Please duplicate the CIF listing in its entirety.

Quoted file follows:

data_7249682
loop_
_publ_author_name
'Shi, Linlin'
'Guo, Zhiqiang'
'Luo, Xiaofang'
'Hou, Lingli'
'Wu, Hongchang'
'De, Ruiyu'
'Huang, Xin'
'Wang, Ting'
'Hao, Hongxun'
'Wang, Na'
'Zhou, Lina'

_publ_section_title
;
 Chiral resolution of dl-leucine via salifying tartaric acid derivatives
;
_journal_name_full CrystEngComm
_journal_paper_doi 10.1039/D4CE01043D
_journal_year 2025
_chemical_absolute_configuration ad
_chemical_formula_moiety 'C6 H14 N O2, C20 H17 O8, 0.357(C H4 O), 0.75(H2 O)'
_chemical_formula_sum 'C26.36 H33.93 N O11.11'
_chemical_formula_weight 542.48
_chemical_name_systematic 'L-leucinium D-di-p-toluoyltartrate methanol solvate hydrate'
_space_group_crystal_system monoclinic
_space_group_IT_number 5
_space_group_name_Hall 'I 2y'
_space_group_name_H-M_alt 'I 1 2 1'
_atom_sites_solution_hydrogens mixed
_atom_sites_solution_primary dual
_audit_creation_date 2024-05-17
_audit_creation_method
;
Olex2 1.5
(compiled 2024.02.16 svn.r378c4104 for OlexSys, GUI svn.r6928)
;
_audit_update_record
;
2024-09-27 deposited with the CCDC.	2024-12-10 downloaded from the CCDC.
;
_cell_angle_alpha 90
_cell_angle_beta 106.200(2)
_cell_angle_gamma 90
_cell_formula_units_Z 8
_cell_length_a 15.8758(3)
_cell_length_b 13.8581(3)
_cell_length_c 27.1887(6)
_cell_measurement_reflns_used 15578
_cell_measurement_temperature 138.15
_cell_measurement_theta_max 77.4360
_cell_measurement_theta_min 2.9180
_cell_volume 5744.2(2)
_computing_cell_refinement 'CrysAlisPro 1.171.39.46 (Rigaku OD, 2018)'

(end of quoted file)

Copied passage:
data_7249682
loop_
_publ_author_name
'Shi, Linlin'
'Guo, Zhiqiang'
'Luo, Xiaofang'
'Hou, Lingli'
'Wu, Hongchang'
'De, Ruiyu'
'Huang, Xin'
'Wang, Ting'
'Hao, Hongxun'
'Wang, Na'
'Zhou, Lina'

_publ_section_title
;
 Chiral resolution of dl-leucine via salifying tartaric acid derivatives
;
_journal_name_full CrystEngComm
_journal_paper_doi 10.1039/D4CE01043D
_journal_year 2025
_chemical_absolute_configuration ad
_chemical_formula_moiety 'C6 H14 N O2, C20 H17 O8, 0.357(C H4 O), 0.75(H2 O)'
_chemical_formula_sum 'C26.36 H33.93 N O11.11'
_chemical_formula_weight 542.48
_chemical_name_systematic 'L-leucinium D-di-p-toluoyltartrate methanol solvate hydrate'
_space_group_crystal_system monoclinic
_space_group_IT_number 5
_space_group_name_Hall 'I 2y'
_space_group_name_H-M_alt 'I 1 2 1'
_atom_sites_solution_hydrogens mixed
_atom_sites_solution_primary dual
_audit_creation_date 2024-05-17
_audit_creation_method
;
Olex2 1.5
(compiled 2024.02.16 svn.r378c4104 for OlexSys, GUI svn.r6928)
;
_audit_update_record
;
2024-09-27 deposited with the CCDC.	2024-12-10 downloaded from the CCDC.
;
_cell_angle_alpha 90
_cell_angle_beta 106.200(2)
_cell_angle_gamma 90
_cell_formula_units_Z 8
_cell_length_a 15.8758(3)
_cell_length_b 13.8581(3)
_cell_length_c 27.1887(6)
_cell_measurement_reflns_used 15578
_cell_measurement_temperature 138.15
_cell_measurement_theta_max 77.4360
_cell_measurement_theta_min 2.9180
_cell_volume 5744.2(2)
_computing_cell_refinement 'CrysAlisPro 1.171.39.46 (Rigaku OD, 2018)'